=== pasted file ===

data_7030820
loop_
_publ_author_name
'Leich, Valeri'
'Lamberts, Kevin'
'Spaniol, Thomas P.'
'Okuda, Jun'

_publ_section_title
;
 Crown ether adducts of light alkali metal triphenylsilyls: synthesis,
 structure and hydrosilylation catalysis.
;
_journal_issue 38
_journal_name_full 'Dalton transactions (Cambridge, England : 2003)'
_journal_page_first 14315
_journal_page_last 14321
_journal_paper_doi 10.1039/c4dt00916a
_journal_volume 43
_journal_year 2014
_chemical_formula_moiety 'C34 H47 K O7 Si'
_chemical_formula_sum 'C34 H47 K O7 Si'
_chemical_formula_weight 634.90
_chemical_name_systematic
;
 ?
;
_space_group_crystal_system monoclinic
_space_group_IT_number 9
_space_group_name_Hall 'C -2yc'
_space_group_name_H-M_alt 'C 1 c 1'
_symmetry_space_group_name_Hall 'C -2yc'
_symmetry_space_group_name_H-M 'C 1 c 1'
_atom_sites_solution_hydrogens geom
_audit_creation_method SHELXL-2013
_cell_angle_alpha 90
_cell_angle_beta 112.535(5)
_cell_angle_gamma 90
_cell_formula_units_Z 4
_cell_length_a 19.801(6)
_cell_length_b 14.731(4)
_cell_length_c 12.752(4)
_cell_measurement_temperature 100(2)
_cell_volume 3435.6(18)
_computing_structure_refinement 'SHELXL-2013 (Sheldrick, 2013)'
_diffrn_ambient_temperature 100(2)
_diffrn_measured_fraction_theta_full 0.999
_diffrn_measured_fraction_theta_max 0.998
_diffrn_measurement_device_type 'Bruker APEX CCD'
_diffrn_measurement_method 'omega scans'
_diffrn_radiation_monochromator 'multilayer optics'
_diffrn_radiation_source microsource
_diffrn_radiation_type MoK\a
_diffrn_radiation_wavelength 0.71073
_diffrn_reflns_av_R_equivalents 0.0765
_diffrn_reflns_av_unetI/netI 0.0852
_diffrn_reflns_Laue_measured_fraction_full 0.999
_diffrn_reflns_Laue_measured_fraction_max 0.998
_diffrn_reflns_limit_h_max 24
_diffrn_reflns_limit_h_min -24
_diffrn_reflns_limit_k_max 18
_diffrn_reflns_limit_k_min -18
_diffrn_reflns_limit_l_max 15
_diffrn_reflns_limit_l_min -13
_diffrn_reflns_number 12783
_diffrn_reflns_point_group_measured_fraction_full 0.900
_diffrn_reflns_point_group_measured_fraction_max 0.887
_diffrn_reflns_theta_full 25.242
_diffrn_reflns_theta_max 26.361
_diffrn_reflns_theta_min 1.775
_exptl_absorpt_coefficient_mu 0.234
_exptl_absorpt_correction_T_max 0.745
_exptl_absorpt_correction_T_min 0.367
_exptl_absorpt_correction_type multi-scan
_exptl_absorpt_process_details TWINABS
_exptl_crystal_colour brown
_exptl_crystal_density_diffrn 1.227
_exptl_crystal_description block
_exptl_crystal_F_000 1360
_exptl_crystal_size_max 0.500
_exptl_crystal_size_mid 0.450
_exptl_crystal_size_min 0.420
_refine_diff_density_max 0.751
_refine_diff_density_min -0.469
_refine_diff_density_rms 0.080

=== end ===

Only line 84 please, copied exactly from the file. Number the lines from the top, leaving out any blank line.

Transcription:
_refine_diff_density_rms 0.080